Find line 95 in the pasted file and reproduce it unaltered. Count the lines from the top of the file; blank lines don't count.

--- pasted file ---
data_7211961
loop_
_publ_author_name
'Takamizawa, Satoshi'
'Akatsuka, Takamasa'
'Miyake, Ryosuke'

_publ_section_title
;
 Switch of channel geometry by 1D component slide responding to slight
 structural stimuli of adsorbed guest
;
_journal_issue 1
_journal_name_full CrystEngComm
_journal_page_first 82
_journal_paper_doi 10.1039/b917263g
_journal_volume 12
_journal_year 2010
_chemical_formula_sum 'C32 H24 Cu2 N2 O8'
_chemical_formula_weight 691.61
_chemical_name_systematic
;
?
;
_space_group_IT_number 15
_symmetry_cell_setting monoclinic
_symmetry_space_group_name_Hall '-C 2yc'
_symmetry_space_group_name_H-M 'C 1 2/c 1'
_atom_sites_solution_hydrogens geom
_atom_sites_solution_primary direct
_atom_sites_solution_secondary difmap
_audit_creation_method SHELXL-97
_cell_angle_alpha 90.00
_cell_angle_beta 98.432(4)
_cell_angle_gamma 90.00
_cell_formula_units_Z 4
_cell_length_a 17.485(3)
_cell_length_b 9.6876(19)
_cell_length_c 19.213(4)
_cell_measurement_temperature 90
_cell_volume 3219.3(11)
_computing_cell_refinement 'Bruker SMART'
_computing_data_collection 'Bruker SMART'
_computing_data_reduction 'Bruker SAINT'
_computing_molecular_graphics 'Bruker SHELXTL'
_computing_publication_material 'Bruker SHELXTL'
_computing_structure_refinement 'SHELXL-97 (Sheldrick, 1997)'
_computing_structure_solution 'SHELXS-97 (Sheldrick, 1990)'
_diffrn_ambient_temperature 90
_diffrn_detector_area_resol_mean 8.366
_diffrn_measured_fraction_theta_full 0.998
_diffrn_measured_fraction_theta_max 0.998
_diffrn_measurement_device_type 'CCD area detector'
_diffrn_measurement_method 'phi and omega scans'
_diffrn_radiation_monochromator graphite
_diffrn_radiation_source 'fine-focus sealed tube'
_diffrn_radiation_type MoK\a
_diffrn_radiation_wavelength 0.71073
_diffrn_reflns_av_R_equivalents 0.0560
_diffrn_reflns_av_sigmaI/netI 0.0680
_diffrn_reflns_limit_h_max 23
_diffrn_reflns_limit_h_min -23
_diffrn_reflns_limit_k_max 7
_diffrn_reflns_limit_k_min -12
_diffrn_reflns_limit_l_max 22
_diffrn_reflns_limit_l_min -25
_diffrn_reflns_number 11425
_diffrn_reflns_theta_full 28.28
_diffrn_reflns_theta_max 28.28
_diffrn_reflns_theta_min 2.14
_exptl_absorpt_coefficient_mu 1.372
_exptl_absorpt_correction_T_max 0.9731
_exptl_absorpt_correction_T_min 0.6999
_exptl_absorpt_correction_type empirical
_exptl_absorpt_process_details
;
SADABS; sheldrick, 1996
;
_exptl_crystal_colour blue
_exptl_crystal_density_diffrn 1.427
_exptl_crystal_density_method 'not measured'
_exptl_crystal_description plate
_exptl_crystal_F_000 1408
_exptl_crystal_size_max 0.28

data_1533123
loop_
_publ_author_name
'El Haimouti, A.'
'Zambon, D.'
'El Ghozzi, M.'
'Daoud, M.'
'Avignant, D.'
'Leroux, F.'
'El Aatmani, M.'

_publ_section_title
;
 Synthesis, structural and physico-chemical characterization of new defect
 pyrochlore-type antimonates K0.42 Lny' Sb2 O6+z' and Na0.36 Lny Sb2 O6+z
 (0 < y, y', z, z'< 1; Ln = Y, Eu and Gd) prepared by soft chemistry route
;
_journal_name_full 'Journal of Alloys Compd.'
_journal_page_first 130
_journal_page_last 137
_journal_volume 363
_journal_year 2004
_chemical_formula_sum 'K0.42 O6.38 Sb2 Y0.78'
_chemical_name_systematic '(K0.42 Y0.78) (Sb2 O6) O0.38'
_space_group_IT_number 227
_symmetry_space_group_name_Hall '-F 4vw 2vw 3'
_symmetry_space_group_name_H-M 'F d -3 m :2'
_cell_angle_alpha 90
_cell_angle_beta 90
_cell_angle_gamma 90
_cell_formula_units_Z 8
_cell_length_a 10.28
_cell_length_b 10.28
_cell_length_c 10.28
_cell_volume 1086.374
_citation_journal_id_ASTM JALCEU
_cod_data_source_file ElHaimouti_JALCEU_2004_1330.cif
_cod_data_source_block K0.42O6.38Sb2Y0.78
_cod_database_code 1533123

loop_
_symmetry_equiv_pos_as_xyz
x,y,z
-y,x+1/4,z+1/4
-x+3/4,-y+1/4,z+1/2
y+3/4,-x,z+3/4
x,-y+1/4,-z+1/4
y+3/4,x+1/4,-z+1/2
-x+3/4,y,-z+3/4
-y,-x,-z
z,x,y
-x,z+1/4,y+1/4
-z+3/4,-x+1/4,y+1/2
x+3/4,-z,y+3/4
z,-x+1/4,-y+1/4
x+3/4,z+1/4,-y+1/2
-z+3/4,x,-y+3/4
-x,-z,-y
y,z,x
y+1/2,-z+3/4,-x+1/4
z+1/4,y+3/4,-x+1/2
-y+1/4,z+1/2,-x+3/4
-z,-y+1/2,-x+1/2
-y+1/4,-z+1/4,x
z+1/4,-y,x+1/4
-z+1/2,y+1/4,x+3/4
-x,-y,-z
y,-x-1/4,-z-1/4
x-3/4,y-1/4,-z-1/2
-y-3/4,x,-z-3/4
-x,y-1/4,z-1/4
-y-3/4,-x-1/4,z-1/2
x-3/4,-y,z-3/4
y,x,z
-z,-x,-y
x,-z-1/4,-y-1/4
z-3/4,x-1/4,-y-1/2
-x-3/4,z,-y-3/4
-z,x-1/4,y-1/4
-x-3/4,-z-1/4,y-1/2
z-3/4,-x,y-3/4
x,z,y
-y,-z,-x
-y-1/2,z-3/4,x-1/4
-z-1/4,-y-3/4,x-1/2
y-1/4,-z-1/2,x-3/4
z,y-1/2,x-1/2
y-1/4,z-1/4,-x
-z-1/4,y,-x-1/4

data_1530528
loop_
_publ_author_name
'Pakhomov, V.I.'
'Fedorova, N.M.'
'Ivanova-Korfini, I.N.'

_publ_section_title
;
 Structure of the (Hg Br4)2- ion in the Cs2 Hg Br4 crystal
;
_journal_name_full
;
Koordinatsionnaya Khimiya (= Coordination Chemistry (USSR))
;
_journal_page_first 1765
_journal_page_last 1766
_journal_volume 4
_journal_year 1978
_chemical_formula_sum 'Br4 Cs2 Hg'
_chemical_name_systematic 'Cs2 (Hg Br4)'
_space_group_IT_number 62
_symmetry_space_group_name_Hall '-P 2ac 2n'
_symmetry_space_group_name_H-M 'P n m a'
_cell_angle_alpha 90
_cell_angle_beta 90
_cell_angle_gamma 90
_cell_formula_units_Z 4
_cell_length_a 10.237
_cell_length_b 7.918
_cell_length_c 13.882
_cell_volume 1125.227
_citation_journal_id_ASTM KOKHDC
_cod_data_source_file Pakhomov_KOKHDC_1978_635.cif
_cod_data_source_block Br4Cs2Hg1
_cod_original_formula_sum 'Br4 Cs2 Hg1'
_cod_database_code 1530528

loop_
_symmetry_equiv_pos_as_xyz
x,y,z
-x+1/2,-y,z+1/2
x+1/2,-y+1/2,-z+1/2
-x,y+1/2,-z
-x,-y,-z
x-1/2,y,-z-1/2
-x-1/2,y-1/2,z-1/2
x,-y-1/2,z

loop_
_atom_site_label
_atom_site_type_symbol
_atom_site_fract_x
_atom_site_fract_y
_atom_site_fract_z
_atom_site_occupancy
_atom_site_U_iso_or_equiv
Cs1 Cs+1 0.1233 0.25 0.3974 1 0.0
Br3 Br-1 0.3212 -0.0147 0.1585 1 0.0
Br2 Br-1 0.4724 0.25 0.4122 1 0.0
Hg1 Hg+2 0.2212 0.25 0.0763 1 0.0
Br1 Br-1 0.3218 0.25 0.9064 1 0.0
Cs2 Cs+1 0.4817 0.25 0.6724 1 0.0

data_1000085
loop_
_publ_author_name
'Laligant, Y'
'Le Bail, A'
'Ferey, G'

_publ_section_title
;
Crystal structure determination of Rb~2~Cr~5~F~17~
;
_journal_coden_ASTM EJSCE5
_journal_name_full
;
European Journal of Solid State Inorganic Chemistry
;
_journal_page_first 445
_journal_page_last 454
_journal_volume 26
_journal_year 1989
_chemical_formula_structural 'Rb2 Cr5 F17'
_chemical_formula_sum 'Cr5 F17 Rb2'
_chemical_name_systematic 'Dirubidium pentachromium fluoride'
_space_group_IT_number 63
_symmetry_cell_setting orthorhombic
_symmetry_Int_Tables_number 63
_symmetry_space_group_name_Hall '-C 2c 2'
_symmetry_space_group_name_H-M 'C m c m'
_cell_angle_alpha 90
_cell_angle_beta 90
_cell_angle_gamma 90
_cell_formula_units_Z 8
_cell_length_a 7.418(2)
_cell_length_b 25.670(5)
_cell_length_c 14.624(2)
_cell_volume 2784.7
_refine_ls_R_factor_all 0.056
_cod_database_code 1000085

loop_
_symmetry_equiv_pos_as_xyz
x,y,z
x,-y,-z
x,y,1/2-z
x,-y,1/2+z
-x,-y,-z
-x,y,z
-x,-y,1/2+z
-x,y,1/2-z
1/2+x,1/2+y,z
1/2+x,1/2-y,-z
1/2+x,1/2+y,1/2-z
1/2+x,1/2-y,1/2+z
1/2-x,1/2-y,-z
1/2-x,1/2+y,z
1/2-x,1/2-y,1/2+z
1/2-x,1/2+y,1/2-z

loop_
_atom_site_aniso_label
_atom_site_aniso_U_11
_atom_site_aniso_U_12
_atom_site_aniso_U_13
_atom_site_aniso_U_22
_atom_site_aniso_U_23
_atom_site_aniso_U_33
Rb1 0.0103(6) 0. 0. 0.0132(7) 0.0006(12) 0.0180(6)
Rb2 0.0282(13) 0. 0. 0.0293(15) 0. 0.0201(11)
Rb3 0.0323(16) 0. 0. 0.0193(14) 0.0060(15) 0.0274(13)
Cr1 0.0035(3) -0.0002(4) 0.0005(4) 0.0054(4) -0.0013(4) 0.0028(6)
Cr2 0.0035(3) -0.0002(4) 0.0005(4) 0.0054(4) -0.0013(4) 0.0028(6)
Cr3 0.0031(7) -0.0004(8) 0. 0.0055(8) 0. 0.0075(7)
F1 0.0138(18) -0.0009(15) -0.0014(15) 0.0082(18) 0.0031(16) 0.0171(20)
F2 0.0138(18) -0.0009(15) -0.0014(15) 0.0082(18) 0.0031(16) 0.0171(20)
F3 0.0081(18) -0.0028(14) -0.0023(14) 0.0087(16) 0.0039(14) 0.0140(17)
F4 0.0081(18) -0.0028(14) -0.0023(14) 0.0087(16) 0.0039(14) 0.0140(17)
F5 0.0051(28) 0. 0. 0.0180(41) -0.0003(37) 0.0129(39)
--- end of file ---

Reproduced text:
;